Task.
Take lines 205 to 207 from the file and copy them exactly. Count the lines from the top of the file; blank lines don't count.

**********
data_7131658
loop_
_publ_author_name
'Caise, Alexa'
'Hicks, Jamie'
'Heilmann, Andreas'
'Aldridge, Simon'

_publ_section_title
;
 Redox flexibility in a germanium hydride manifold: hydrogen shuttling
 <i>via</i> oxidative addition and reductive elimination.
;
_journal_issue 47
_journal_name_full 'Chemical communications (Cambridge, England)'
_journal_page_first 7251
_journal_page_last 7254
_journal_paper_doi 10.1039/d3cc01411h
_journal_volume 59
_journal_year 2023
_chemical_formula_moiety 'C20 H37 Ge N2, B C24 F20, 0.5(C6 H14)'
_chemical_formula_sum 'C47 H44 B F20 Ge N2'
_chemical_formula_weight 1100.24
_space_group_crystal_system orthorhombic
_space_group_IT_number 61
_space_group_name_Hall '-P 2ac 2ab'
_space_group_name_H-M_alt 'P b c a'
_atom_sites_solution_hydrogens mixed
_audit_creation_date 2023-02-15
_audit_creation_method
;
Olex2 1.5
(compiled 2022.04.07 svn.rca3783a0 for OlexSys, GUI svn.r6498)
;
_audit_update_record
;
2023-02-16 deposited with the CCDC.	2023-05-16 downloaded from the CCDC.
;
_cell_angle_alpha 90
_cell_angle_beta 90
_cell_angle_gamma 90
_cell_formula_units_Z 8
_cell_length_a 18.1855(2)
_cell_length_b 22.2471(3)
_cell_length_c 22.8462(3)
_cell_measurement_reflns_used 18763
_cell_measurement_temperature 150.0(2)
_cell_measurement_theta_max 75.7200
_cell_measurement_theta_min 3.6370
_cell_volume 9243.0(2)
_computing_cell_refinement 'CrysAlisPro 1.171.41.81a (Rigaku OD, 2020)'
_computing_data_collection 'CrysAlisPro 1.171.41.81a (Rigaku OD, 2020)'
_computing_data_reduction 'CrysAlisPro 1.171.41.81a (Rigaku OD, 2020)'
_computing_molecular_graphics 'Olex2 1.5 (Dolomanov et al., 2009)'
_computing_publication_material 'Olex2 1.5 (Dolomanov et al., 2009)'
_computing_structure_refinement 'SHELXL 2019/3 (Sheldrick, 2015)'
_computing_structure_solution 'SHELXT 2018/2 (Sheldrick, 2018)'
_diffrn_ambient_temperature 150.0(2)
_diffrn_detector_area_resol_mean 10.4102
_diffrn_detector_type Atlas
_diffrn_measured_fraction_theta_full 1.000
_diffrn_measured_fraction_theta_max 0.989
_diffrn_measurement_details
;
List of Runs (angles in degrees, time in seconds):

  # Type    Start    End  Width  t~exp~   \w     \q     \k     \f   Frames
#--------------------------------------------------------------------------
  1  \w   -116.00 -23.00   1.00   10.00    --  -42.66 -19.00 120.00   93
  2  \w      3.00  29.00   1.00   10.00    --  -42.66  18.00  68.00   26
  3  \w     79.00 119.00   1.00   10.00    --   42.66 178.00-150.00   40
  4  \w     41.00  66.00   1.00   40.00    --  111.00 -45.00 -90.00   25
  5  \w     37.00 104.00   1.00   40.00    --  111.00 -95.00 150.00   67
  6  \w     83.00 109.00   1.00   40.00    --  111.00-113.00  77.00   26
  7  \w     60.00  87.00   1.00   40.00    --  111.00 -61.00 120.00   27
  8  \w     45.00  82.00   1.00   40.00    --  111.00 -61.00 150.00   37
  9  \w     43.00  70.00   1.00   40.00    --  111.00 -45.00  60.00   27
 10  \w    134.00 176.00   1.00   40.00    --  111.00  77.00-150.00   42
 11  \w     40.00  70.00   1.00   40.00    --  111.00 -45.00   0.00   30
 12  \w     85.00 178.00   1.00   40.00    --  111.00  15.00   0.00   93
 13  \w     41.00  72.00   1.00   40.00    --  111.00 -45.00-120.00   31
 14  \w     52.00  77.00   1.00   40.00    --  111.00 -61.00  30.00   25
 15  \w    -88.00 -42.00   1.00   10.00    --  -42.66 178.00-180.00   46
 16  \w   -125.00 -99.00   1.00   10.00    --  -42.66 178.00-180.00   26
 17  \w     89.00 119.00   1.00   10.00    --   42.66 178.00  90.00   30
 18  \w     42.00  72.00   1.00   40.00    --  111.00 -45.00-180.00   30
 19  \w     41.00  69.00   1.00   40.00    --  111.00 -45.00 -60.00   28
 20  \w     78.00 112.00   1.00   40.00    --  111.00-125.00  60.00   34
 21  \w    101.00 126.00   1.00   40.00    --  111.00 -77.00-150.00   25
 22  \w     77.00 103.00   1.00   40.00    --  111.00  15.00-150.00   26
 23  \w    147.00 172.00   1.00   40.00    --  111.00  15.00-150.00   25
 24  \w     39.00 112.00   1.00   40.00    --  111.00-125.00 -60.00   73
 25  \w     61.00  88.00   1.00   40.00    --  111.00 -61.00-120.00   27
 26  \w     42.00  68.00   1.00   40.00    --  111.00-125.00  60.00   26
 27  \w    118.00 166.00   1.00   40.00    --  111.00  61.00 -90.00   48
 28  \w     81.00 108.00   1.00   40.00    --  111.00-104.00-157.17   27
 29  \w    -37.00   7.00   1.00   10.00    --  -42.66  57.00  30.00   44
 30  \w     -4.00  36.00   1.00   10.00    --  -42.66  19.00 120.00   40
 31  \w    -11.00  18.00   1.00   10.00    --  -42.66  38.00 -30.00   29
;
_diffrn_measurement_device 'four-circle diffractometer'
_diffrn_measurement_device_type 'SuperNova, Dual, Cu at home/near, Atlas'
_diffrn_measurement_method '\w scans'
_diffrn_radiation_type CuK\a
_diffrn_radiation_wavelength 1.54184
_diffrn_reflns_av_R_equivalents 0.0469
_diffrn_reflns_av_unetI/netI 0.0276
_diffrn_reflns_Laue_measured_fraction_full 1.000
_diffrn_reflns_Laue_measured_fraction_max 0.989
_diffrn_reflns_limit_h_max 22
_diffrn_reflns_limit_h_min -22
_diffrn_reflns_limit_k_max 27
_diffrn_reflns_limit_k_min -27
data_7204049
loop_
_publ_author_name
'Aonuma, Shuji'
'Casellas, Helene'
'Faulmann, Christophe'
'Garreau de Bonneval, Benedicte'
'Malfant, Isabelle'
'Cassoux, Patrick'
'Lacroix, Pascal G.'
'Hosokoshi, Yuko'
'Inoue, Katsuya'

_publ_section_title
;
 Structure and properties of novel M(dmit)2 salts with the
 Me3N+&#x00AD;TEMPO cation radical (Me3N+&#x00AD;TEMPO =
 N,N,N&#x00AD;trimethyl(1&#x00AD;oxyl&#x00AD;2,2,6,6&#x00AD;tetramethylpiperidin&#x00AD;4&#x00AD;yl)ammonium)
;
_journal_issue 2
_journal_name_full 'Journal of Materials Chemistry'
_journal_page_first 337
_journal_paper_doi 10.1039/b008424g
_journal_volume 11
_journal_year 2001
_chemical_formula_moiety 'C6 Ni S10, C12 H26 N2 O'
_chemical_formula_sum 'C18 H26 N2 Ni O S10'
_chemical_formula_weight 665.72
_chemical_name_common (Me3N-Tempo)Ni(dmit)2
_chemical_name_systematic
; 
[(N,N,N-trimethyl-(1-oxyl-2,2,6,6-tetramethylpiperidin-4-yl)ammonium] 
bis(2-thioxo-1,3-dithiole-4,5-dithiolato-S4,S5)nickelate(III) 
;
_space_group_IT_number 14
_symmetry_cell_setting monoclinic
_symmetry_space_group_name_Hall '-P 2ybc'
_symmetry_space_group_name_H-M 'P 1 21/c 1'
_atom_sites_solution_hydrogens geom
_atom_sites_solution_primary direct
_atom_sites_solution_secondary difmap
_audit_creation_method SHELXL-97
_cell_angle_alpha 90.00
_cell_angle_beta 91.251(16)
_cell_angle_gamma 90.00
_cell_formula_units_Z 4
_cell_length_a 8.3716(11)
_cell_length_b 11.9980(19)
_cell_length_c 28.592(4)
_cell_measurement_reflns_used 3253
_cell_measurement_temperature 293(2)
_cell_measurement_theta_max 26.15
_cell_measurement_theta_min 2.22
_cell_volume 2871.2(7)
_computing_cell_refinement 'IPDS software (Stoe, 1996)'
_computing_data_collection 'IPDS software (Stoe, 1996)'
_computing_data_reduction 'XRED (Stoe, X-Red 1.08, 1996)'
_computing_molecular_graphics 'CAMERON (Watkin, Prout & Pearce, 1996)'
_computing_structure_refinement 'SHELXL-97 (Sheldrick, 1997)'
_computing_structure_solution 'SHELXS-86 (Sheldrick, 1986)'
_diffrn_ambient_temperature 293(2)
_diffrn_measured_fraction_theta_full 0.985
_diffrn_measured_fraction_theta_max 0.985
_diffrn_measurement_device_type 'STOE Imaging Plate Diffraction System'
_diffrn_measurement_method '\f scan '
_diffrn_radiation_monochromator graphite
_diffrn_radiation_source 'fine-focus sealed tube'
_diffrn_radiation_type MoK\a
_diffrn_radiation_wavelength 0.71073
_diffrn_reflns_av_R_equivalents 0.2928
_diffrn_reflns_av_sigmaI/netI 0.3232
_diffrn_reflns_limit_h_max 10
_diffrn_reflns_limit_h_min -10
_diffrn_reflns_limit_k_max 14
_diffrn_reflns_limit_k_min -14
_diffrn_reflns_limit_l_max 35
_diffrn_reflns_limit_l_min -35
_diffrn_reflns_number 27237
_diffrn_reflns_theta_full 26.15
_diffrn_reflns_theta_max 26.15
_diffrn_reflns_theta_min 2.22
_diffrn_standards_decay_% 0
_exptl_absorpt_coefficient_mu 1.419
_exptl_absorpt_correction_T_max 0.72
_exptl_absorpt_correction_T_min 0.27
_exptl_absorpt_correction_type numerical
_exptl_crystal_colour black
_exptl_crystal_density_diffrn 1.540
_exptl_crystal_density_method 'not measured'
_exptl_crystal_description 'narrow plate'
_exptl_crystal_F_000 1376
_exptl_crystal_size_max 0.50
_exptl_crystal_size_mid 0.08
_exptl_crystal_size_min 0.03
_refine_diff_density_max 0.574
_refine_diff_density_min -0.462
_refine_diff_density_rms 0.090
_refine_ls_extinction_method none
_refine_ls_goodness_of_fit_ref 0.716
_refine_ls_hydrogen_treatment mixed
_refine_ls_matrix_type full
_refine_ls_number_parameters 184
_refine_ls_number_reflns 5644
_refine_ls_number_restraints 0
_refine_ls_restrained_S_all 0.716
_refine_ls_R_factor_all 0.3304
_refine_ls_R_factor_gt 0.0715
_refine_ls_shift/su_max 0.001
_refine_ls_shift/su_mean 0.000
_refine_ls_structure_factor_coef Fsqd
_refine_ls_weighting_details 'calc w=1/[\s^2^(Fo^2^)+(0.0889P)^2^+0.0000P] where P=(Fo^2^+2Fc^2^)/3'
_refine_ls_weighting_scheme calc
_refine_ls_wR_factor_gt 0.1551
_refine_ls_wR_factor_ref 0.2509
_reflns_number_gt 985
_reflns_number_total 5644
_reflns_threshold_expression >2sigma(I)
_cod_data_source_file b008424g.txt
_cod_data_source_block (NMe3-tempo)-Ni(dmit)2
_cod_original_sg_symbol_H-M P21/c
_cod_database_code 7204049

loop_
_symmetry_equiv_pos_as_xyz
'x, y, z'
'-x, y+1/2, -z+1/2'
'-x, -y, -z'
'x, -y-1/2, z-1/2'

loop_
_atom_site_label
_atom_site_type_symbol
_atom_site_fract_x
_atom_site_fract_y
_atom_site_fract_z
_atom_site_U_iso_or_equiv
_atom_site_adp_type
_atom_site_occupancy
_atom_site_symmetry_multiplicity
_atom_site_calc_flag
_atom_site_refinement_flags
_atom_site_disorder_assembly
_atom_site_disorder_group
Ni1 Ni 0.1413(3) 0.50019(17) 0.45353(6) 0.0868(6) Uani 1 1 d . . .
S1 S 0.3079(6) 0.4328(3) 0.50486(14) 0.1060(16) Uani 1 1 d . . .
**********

_refine_diff_density_max 0.574
_refine_diff_density_min -0.462
_refine_diff_density_rms 0.090